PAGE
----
More Than 422,000 Jamaicans Benefit from Free Health Care Since April 1


Minister of Health and Environment, Rudyard Spencer, has said that more than 422,000 persons have benefited from the abolition of user fees at public health facilities.
These include 217,565 persons at hospitals and 204,950 persons at 75 Type 3 to 5 health centres across the island.
Making his contribution to the 2008/09 Sectoral Debate in the House of Representatives on June 3, Mr. Spencer said that the fees foregone across these health facilities are in the region of $450 million.
The Minister noted that the government’s move to abolish fees has been met with high approval, with 83 per cent of persons, who responded to a survey, indicating satisfaction with the decision.
“The majority of patients were satisfied with the attitude of the medical staff. For nurses and doctors, the satisfaction levels were 88 per cent and 93 per cent respectively,” the Minister informed.
In the meantime, the Minister pointed out that pharmaceutical services continue to be a challenge in terms of patient demand. “This area has continued to reflect the highest increase in patient load, higher than 100 per cent in some facilities. We have 45 pharmacists in the entire public sector. We are doing everything possible to attract some of the graduates of the University of Technology and we are working to establish public/private partnerships that will ease the burden on this category of staff,” he told the House.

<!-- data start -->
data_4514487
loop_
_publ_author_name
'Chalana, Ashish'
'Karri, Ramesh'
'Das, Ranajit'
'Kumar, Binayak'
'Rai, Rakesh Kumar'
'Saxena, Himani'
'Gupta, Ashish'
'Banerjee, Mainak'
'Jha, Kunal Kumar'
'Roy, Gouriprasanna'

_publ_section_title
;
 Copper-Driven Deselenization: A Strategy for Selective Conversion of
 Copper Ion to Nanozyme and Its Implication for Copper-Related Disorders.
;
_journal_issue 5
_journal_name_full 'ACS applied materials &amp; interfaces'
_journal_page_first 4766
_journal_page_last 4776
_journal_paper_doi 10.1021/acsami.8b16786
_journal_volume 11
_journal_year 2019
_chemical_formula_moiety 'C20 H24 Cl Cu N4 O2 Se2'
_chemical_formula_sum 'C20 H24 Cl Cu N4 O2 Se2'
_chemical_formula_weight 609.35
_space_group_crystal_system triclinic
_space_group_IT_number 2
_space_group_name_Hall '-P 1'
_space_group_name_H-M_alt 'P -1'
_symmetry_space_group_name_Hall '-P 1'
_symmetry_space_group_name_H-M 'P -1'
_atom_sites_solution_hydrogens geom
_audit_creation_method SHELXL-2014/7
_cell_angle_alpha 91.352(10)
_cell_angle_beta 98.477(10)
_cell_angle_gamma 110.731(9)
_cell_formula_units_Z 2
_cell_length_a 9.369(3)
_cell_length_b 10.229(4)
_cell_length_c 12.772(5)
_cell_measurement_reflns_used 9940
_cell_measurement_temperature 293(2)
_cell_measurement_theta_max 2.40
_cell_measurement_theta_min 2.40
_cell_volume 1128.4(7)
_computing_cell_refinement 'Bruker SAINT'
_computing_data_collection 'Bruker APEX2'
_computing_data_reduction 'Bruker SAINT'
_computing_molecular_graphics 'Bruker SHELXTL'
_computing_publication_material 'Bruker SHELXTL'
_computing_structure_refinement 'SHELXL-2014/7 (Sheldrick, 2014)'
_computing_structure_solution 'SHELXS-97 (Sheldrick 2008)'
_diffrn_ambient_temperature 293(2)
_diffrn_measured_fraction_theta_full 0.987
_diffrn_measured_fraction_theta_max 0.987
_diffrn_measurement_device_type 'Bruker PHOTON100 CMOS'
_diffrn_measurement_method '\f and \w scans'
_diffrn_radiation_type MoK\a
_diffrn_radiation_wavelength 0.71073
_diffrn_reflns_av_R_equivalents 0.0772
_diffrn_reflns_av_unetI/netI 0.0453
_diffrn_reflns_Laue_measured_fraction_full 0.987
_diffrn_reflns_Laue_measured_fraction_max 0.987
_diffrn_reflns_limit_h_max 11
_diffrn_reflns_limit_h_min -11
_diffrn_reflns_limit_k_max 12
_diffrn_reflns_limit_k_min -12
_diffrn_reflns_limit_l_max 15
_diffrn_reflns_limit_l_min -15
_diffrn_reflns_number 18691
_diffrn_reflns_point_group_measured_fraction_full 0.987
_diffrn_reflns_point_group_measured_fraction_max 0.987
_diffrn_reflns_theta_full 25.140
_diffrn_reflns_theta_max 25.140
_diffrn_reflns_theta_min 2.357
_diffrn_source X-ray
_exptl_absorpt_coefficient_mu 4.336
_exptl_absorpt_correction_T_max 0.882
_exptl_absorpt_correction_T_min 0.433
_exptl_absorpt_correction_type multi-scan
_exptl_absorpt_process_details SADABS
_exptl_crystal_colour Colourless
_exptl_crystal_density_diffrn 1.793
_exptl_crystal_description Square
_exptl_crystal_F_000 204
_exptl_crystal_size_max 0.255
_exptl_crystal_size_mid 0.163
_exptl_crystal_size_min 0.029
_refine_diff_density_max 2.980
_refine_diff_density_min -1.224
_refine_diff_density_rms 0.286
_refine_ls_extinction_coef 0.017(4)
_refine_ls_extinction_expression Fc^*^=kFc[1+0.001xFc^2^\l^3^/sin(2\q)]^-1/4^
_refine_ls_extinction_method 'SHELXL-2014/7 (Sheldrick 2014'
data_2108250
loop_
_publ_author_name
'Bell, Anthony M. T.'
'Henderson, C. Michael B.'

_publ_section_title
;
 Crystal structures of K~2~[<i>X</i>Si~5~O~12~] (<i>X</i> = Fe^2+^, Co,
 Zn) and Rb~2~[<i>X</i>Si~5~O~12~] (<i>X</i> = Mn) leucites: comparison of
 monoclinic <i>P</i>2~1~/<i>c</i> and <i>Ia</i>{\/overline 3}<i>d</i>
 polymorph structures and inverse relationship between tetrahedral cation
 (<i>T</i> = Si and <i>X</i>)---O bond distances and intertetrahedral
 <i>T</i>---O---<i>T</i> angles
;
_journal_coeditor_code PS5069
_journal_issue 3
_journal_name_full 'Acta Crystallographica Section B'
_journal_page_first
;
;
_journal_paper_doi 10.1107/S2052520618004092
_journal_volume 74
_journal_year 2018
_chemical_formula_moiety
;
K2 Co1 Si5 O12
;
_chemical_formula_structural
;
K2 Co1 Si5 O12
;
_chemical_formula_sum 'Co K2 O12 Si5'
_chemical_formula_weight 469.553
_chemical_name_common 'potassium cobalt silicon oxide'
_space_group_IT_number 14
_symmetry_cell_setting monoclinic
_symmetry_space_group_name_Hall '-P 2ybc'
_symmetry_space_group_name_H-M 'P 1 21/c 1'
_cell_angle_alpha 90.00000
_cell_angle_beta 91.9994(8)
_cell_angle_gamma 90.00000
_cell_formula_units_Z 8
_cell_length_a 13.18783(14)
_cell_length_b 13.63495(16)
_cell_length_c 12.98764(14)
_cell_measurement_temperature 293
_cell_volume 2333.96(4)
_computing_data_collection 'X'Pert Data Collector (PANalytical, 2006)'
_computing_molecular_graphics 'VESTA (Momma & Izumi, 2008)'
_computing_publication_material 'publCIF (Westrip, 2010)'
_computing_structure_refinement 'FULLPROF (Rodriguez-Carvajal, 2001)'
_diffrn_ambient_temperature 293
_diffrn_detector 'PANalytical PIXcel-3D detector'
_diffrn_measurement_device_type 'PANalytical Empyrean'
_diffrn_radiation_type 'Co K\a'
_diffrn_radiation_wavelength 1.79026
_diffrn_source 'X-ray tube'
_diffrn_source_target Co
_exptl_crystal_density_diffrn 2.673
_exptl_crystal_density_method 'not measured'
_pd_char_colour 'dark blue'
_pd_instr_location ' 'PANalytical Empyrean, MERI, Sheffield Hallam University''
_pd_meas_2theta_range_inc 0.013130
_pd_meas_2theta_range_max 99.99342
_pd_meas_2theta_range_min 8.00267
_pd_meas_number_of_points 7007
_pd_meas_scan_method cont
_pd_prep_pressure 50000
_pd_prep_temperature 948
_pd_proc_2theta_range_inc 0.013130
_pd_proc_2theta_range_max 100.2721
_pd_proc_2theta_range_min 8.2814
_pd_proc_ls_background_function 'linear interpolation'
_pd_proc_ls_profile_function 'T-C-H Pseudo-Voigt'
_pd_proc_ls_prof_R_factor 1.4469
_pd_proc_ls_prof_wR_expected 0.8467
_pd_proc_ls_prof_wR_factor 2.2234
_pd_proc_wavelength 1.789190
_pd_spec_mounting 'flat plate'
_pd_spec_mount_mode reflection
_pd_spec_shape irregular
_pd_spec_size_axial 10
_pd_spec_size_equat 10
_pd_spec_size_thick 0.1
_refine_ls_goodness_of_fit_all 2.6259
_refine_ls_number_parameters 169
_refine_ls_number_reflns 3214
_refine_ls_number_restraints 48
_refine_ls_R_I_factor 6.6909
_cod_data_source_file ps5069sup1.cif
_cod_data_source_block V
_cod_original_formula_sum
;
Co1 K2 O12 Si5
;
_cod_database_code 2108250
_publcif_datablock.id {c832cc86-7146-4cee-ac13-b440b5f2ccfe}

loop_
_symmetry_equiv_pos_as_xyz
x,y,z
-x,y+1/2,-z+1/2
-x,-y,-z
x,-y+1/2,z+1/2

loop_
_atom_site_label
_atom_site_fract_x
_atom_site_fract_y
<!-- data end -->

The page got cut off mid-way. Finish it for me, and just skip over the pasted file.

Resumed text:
He informed that the Ministry will be expanding the number of Drug Serv pharmacies in public health facilities, as a means of addressing the issue.
This intervention, he said, will improve access to drugs for patients; ensure timely supply of drugs; and enhance the management of drug supply in the public health sector. It is also anticipated that this expansion of the Drug Serv operations could be a platform for attracting and retaining pharmacists in the public sector.
Effective April 1, 2008 patients at public hospitals and health centres, except the University of the West Indies, started to benefit from a number of health services free of cost.
These include but are not limited to: registration; doctor’s examination; hospital stay; diagnostic services including x-rays and laboratory tests; drugs; physiotherapy; surgeries; family planning; immunization; antenatal care; renal dialysis; drugs for chemotherapy; and radiation treatment.

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